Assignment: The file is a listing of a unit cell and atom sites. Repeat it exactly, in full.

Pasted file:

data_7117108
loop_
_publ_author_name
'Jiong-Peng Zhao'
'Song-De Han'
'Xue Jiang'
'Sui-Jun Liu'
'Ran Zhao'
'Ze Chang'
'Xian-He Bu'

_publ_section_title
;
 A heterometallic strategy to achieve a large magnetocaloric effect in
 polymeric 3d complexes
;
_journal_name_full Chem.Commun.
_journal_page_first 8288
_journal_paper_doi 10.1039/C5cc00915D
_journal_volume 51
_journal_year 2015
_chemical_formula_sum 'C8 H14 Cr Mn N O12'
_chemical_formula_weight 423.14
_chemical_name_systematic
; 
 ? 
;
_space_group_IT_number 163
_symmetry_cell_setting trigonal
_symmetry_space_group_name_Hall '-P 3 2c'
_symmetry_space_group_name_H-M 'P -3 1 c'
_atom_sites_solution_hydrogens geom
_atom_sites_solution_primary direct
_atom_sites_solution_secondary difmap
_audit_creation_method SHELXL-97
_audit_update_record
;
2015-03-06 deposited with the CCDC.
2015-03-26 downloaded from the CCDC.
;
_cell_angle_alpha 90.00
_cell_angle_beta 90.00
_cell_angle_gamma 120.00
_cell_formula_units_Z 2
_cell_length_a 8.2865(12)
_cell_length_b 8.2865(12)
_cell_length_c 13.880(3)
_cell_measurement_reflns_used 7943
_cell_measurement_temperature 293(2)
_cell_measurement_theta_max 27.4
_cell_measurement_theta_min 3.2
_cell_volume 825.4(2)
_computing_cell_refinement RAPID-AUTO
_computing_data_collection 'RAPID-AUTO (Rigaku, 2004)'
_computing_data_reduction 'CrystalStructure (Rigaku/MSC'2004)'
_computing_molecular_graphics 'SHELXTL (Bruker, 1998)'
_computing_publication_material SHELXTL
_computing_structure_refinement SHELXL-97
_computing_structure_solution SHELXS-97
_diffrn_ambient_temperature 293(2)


data_7117108
loop_
_publ_author_name
'Jiong-Peng Zhao'
'Song-De Han'
'Xue Jiang'
'Sui-Jun Liu'
'Ran Zhao'
'Ze Chang'
'Xian-He Bu'

_publ_section_title
;
 A heterometallic strategy to achieve a large magnetocaloric effect in
 polymeric 3d complexes
;
_journal_name_full Chem.Commun.
_journal_page_first 8288
_journal_paper_doi 10.1039/C5cc00915D
_journal_volume 51
_journal_year 2015
_chemical_formula_sum 'C8 H14 Cr Mn N O12'
_chemical_formula_weight 423.14
_chemical_name_systematic
; 
 ? 
;
_space_group_IT_number 163
_symmetry_cell_setting trigonal
_symmetry_space_group_name_Hall '-P 3 2c'
_symmetry_space_group_name_H-M 'P -3 1 c'
_atom_sites_solution_hydrogens geom
_atom_sites_solution_primary direct
_atom_sites_solution_secondary difmap
_audit_creation_method SHELXL-97
_audit_update_record
;
2015-03-06 deposited with the CCDC.
2015-03-26 downloaded from the CCDC.
;
_cell_angle_alpha 90.00
_cell_angle_beta 90.00
_cell_angle_gamma 120.00
_cell_formula_units_Z 2
_cell_length_a 8.2865(12)
_cell_length_b 8.2865(12)
_cell_length_c 13.880(3)
_cell_measurement_reflns_used 7943
_cell_measurement_temperature 293(2)
_cell_measurement_theta_max 27.4
_cell_measurement_theta_min 3.2
_cell_volume 825.4(2)
_computing_cell_refinement RAPID-AUTO
_computing_data_collection 'RAPID-AUTO (Rigaku, 2004)'
_computing_data_reduction 'CrystalStructure (Rigaku/MSC'2004)'
_computing_molecular_graphics 'SHELXTL (Bruker, 1998)'
_computing_publication_material SHELXTL
_computing_structure_refinement SHELXL-97
_computing_structure_solution SHELXS-97
_diffrn_ambient_temperature 293(2)